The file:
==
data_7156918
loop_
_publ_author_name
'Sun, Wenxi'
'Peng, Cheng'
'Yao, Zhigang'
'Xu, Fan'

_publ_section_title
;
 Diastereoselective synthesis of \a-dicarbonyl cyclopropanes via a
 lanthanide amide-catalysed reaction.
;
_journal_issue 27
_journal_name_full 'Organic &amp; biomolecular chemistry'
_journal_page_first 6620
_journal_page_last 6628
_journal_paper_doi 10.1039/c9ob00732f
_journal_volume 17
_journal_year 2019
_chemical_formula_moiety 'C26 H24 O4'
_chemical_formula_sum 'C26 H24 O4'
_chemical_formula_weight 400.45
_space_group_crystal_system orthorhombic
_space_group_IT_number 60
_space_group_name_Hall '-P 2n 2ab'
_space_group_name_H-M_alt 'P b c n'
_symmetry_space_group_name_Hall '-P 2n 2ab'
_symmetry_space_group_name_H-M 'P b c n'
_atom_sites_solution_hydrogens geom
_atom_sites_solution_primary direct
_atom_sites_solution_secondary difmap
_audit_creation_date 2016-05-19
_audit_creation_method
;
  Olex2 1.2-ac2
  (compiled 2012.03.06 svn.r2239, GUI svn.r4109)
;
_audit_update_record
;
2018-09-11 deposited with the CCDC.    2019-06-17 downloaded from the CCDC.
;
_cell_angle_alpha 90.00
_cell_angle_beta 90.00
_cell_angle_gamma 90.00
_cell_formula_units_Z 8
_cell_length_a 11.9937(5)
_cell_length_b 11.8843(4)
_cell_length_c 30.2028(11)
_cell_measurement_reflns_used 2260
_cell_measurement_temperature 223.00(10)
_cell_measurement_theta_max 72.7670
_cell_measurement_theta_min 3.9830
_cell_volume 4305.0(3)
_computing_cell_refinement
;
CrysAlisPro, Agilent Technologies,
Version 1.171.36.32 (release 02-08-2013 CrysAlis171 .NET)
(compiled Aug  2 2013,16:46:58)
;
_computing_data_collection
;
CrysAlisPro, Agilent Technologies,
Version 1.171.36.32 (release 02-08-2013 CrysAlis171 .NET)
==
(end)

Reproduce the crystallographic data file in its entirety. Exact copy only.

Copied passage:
data_7156918
loop_
_publ_author_name
'Sun, Wenxi'
'Peng, Cheng'
'Yao, Zhigang'
'Xu, Fan'

_publ_section_title
;
 Diastereoselective synthesis of \a-dicarbonyl cyclopropanes via a
 lanthanide amide-catalysed reaction.
;
_journal_issue 27
_journal_name_full 'Organic &amp; biomolecular chemistry'
_journal_page_first 6620
_journal_page_last 6628
_journal_paper_doi 10.1039/c9ob00732f
_journal_volume 17
_journal_year 2019
_chemical_formula_moiety 'C26 H24 O4'
_chemical_formula_sum 'C26 H24 O4'
_chemical_formula_weight 400.45
_space_group_crystal_system orthorhombic
_space_group_IT_number 60
_space_group_name_Hall '-P 2n 2ab'
_space_group_name_H-M_alt 'P b c n'
_symmetry_space_group_name_Hall '-P 2n 2ab'
_symmetry_space_group_name_H-M 'P b c n'
_atom_sites_solution_hydrogens geom
_atom_sites_solution_primary direct
_atom_sites_solution_secondary difmap
_audit_creation_date 2016-05-19
_audit_creation_method
;
  Olex2 1.2-ac2
  (compiled 2012.03.06 svn.r2239, GUI svn.r4109)
;
_audit_update_record
;
2018-09-11 deposited with the CCDC.    2019-06-17 downloaded from the CCDC.
;
_cell_angle_alpha 90.00
_cell_angle_beta 90.00
_cell_angle_gamma 90.00
_cell_formula_units_Z 8
_cell_length_a 11.9937(5)
_cell_length_b 11.8843(4)
_cell_length_c 30.2028(11)
_cell_measurement_reflns_used 2260
_cell_measurement_temperature 223.00(10)
_cell_measurement_theta_max 72.7670
_cell_measurement_theta_min 3.9830
_cell_volume 4305.0(3)
_computing_cell_refinement
;
CrysAlisPro, Agilent Technologies,
Version 1.171.36.32 (release 02-08-2013 CrysAlis171 .NET)
(compiled Aug  2 2013,16:46:58)
;
_computing_data_collection
;
CrysAlisPro, Agilent Technologies,
Version 1.171.36.32 (release 02-08-2013 CrysAlis171 .NET)